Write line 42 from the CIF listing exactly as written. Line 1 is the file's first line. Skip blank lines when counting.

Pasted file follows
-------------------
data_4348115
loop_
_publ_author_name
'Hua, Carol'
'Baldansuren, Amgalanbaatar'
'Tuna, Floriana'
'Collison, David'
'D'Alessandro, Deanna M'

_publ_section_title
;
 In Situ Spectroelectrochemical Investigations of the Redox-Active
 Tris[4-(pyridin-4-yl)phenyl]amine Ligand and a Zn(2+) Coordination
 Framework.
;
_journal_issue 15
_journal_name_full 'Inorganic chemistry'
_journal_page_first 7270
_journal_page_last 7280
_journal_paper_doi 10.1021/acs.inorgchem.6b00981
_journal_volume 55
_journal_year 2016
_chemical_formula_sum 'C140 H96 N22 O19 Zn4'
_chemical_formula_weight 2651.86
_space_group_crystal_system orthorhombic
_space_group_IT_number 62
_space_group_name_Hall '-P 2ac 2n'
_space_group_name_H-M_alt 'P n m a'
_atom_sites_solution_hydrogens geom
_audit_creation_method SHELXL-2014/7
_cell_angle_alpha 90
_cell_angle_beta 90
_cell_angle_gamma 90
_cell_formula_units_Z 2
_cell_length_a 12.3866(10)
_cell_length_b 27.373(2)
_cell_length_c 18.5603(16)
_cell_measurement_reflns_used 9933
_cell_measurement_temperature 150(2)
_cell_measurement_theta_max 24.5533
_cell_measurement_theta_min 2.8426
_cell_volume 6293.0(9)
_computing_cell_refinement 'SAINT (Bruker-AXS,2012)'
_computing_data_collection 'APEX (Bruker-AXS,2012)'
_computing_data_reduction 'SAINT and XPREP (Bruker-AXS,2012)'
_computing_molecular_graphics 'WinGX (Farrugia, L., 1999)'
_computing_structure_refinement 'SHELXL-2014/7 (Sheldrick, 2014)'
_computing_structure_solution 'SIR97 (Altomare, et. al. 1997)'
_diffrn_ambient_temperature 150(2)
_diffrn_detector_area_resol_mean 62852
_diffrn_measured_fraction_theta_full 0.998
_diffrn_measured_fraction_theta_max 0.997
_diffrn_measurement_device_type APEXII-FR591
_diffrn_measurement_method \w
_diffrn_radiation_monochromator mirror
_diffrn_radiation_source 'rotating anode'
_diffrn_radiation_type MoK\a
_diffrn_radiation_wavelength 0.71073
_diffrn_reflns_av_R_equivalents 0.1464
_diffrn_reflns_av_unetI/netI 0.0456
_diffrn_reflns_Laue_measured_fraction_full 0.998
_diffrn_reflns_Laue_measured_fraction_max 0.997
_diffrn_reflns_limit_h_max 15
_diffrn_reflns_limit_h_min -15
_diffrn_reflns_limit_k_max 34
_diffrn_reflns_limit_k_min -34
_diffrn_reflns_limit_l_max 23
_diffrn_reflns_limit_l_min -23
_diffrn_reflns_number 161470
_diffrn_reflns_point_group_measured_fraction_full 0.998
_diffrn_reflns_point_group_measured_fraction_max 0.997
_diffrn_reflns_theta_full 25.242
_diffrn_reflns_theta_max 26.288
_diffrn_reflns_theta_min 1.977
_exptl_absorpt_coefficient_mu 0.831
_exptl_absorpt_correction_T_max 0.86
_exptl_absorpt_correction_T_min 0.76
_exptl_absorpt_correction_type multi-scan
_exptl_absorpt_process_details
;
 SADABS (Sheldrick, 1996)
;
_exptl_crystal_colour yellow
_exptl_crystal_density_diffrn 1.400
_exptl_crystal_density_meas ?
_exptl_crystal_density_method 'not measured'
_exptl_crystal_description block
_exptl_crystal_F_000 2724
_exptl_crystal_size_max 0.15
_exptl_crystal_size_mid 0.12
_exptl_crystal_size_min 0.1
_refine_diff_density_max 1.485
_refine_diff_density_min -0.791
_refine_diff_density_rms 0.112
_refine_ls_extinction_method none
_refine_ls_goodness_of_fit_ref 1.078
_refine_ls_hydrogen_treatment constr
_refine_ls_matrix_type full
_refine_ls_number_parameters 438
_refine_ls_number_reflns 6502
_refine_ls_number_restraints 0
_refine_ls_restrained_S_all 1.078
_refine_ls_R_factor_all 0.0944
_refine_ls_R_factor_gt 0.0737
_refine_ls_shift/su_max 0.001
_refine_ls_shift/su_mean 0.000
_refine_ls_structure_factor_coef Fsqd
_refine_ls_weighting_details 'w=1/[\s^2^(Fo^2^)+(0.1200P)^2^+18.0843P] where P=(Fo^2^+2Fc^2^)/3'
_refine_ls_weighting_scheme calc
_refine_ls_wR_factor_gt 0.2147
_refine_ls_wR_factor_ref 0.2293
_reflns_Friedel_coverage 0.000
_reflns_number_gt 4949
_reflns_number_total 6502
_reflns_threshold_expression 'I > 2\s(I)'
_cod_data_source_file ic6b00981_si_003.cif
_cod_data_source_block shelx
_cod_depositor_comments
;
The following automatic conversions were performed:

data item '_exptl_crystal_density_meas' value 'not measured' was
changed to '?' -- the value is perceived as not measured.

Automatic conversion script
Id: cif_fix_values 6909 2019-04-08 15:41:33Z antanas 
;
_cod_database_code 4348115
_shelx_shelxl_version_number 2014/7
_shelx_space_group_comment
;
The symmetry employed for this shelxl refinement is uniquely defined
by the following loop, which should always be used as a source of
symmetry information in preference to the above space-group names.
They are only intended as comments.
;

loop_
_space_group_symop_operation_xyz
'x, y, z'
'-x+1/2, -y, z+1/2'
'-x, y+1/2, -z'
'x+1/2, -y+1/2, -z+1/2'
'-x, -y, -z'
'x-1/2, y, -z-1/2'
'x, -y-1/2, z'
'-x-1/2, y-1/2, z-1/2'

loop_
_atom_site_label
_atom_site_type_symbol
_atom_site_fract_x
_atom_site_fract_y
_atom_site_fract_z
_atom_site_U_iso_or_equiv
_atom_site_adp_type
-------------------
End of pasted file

_computing_cell_refinement 'SAINT (Bruker-AXS,2012)'